of grammatical analysis that all of us are programmed to develop and


it is universal to all languages, using the same grammatical forms and
relations or linguistic universals, which were later applied to.

Theories and findings related to second


language learning continues......
The Cognitive Approach
Children do not simply imitate the language they hear, but rather learn
to construct grammatically correct sentences they have never heard
before by generalizing about language. There appears to be a critical
period of language acquisition when social models of language
acquisition (SLA) can take place naturally and effortlessly. From a

cognitive perspective, language acquisition occurs in increasingly


complex stages as children actively seek ways to express themselves
(Brown, 1993). The sequence appears to be universal

Theories and findings related to second


language learning continues......
The Humanist Approach
The Humanist Approach differs from others in that it focuses on the
affective components of learning. For a long time the relationship
between cognition and emotion has been a controversial issue.
Increasingly, we are becoming aware that cognition, emotion and
personality are not entirely independent (Crowl et al., 1997). The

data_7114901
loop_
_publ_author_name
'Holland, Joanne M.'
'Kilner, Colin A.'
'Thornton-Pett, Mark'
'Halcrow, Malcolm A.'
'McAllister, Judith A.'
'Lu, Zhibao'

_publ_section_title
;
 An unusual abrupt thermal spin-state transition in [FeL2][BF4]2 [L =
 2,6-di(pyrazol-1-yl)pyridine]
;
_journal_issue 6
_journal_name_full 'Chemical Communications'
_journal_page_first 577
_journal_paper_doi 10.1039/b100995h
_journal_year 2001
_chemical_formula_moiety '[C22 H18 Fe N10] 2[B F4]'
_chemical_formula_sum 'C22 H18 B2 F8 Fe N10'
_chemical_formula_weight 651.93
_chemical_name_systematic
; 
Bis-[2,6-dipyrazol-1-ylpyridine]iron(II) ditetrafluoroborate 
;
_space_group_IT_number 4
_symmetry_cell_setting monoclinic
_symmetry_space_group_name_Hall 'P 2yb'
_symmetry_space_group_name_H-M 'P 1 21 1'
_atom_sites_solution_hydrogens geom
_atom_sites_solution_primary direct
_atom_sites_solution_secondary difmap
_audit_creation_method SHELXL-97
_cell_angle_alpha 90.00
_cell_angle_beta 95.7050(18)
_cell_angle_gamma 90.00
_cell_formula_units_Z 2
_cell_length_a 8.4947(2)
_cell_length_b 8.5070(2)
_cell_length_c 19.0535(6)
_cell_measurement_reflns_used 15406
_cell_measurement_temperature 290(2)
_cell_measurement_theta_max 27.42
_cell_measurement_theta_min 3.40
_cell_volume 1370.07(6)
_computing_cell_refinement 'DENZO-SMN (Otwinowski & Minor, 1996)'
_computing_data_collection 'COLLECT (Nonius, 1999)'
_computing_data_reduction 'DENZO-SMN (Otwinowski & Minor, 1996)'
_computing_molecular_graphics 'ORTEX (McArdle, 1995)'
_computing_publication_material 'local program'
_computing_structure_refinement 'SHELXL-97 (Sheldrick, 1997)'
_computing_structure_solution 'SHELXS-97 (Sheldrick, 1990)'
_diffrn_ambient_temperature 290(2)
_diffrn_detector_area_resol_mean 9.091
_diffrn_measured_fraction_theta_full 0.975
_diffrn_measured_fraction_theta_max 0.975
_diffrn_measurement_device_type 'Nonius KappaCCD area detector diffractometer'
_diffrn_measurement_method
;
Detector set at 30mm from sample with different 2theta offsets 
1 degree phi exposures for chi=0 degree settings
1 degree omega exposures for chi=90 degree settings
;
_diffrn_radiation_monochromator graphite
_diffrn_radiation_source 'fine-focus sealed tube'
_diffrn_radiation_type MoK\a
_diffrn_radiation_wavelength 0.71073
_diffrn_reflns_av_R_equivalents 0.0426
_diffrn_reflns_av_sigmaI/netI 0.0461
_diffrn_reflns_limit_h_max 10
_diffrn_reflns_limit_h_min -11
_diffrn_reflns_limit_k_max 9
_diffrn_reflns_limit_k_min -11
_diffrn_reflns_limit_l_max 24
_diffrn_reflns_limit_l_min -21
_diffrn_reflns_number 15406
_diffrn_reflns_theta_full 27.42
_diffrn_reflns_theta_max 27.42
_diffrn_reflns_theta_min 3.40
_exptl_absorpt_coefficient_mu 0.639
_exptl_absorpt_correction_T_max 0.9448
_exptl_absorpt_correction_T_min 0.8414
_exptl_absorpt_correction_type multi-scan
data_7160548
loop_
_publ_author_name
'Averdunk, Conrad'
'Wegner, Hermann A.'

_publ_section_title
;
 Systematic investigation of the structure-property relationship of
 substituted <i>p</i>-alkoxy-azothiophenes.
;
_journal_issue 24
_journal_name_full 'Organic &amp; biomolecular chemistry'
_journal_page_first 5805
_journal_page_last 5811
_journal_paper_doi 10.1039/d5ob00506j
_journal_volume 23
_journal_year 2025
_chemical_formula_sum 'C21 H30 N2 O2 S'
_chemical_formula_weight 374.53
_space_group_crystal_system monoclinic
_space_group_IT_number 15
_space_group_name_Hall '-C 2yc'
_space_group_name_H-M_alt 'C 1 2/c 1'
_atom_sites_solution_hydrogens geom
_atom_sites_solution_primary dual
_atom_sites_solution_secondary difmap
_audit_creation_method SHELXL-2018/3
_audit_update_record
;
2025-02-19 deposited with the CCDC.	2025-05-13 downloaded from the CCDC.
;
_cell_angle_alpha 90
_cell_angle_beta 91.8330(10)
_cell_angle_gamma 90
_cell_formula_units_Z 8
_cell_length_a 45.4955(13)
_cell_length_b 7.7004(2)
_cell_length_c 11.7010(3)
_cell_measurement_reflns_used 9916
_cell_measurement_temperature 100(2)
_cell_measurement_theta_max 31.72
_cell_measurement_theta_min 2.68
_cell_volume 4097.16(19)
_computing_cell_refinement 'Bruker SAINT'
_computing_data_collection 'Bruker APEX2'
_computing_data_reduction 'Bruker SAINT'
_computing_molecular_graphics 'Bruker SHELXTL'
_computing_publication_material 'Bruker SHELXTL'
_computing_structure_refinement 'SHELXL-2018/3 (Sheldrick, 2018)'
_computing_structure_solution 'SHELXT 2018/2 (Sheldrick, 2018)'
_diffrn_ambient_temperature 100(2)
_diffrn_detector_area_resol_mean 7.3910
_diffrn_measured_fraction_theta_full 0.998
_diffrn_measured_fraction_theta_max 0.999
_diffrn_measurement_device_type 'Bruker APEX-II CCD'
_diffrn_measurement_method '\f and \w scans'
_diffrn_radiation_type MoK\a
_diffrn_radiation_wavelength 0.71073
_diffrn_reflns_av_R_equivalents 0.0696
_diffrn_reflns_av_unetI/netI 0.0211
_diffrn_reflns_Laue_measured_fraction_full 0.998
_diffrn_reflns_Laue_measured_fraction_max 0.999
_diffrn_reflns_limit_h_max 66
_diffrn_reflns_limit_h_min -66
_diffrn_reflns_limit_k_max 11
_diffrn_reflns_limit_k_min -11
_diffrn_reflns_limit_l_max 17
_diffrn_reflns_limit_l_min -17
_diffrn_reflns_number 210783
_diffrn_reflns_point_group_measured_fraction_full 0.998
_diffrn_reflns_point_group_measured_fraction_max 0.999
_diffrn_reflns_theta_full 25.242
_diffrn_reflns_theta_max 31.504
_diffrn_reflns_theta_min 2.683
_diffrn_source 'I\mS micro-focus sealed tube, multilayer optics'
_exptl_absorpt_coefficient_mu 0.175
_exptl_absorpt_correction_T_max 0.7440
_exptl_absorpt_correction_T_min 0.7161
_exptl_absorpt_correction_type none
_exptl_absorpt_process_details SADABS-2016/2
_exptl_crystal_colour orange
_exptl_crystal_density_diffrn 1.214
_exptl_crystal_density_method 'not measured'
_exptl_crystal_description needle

success of the humanist approach towards teaching depends on


the extent to which the teacher caters to learners affective domain.
Critics have a variety of objections, but it would appear that many

humanist programs have not been evaluated properly to determine


their effectiveness.

The role of theory in research


RESEARCH
QUESTION

Problem / concept
definition

What am I going
to study?

Findings / conclusions

EMPIRICAL STUDIES

THEORY

Who has done


research in this area
before?

What existing
ideas are there
about my research
problem?

Frameworks for
understanding /
explaining patterns and
relationships

EVIDENCE
What data do I
need to answer
my question?

METHODS
How am I going to
generate and
analyse this data?

Areas for further


research

Problem / concept
definitions

Data generated and


relevance to research
question

Methods / techniques
used
Problems experienced

PET workshops